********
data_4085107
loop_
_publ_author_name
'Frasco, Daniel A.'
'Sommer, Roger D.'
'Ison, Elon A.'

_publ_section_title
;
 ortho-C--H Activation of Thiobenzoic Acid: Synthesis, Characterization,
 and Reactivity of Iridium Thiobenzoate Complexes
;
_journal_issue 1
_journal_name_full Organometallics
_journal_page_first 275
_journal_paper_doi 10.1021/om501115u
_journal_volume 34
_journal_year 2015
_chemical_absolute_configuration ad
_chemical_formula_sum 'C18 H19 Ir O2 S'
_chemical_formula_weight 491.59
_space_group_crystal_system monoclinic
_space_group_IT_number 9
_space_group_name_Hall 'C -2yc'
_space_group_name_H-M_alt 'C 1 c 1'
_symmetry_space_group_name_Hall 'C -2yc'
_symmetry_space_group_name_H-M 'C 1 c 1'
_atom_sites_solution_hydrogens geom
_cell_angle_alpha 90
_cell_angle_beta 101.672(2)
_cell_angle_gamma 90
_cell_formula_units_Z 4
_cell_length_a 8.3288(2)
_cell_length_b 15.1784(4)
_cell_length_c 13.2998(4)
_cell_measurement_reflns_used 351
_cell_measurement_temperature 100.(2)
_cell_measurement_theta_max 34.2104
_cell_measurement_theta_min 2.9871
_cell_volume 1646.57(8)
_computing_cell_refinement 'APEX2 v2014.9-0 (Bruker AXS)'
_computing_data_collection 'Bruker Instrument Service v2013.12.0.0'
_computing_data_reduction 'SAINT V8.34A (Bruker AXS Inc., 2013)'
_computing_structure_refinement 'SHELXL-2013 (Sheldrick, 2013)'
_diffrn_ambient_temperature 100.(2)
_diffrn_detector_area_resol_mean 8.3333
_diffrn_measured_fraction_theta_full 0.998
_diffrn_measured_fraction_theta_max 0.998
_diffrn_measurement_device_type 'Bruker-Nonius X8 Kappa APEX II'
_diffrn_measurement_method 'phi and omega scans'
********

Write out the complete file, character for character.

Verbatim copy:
data_4085107
loop_
_publ_author_name
'Frasco, Daniel A.'
'Sommer, Roger D.'
'Ison, Elon A.'

_publ_section_title
;
 ortho-C--H Activation of Thiobenzoic Acid: Synthesis, Characterization,
 and Reactivity of Iridium Thiobenzoate Complexes
;
_journal_issue 1
_journal_name_full Organometallics
_journal_page_first 275
_journal_paper_doi 10.1021/om501115u
_journal_volume 34
_journal_year 2015
_chemical_absolute_configuration ad
_chemical_formula_sum 'C18 H19 Ir O2 S'
_chemical_formula_weight 491.59
_space_group_crystal_system monoclinic
_space_group_IT_number 9
_space_group_name_Hall 'C -2yc'
_space_group_name_H-M_alt 'C 1 c 1'
_symmetry_space_group_name_Hall 'C -2yc'
_symmetry_space_group_name_H-M 'C 1 c 1'
_atom_sites_solution_hydrogens geom
_cell_angle_alpha 90
_cell_angle_beta 101.672(2)
_cell_angle_gamma 90
_cell_formula_units_Z 4
_cell_length_a 8.3288(2)
_cell_length_b 15.1784(4)
_cell_length_c 13.2998(4)
_cell_measurement_reflns_used 351
_cell_measurement_temperature 100.(2)
_cell_measurement_theta_max 34.2104
_cell_measurement_theta_min 2.9871
_cell_volume 1646.57(8)
_computing_cell_refinement 'APEX2 v2014.9-0 (Bruker AXS)'
_computing_data_collection 'Bruker Instrument Service v2013.12.0.0'
_computing_data_reduction 'SAINT V8.34A (Bruker AXS Inc., 2013)'
_computing_structure_refinement 'SHELXL-2013 (Sheldrick, 2013)'
_diffrn_ambient_temperature 100.(2)
_diffrn_detector_area_resol_mean 8.3333
_diffrn_measured_fraction_theta_full 0.998
_diffrn_measured_fraction_theta_max 0.998
_diffrn_measurement_device_type 'Bruker-Nonius X8 Kappa APEX II'
_diffrn_measurement_method 'phi and omega scans'